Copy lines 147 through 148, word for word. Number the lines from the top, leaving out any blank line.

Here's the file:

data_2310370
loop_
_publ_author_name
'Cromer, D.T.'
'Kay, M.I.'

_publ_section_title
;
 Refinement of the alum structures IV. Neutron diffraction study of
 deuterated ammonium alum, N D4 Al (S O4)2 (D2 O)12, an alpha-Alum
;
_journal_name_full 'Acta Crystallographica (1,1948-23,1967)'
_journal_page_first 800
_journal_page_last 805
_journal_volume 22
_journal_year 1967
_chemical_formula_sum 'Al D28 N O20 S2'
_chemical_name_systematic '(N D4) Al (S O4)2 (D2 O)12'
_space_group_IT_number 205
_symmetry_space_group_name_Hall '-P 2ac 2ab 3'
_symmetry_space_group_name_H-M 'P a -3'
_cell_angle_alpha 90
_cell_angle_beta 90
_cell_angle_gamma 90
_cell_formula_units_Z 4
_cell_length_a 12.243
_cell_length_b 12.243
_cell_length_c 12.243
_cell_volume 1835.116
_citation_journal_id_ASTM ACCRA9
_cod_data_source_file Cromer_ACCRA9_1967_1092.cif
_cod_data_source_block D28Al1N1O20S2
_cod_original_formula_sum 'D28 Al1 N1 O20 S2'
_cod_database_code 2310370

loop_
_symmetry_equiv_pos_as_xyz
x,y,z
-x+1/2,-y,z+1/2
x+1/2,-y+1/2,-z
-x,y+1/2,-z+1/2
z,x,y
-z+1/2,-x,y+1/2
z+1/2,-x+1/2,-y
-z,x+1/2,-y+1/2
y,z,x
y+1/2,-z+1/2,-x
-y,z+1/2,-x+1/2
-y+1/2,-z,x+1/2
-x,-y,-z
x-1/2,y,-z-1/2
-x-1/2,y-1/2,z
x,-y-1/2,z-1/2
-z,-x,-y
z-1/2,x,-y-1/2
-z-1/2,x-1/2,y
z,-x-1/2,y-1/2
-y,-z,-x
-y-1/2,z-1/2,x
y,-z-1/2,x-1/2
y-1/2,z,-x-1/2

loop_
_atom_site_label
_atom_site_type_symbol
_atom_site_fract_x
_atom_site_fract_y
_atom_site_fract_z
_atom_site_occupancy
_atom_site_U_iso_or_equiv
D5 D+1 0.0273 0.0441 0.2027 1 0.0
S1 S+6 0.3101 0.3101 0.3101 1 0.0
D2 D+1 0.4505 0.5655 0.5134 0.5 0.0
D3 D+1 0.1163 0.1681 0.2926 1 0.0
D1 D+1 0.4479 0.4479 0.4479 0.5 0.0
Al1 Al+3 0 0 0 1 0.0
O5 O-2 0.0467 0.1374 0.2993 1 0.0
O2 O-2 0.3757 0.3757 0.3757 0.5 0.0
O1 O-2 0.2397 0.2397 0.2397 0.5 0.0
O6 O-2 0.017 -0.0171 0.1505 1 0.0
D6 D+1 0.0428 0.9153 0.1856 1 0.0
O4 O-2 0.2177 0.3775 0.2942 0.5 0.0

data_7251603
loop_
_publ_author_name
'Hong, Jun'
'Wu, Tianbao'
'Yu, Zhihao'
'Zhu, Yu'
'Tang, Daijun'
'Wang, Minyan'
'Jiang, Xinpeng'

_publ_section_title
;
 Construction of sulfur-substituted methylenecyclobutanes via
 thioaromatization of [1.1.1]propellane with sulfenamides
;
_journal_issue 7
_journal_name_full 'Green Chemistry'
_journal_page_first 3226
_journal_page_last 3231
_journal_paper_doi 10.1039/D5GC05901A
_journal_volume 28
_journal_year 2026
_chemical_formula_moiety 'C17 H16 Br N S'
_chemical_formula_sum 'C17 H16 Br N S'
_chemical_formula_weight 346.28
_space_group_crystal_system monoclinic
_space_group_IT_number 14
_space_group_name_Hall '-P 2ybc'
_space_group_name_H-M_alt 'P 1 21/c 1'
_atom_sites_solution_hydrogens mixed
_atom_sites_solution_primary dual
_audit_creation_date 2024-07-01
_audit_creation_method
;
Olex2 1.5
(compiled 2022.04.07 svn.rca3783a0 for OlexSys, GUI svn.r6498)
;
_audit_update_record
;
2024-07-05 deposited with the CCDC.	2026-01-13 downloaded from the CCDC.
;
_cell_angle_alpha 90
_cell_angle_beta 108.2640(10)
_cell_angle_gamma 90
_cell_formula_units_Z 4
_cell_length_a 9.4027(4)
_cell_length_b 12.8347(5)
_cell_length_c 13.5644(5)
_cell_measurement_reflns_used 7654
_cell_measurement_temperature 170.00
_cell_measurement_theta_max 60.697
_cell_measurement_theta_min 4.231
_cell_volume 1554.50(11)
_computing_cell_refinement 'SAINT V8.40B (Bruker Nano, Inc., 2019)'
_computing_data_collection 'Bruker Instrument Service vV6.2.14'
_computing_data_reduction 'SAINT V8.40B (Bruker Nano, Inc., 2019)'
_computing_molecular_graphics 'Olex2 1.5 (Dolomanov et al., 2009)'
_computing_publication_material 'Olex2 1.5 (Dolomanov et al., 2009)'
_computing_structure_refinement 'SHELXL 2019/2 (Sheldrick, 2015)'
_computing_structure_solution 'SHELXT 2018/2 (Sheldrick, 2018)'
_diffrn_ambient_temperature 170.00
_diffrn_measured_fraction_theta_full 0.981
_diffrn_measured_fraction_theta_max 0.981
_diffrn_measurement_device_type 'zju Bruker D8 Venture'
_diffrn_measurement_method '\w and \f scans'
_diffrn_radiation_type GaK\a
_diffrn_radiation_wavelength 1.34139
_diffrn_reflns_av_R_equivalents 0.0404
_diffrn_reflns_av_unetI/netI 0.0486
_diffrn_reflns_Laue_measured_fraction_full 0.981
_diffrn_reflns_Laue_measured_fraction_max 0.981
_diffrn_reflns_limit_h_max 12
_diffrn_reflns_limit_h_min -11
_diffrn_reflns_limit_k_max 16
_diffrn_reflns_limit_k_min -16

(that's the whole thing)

_diffrn_reflns_av_R_equivalents 0.0404
_diffrn_reflns_av_unetI/netI 0.0486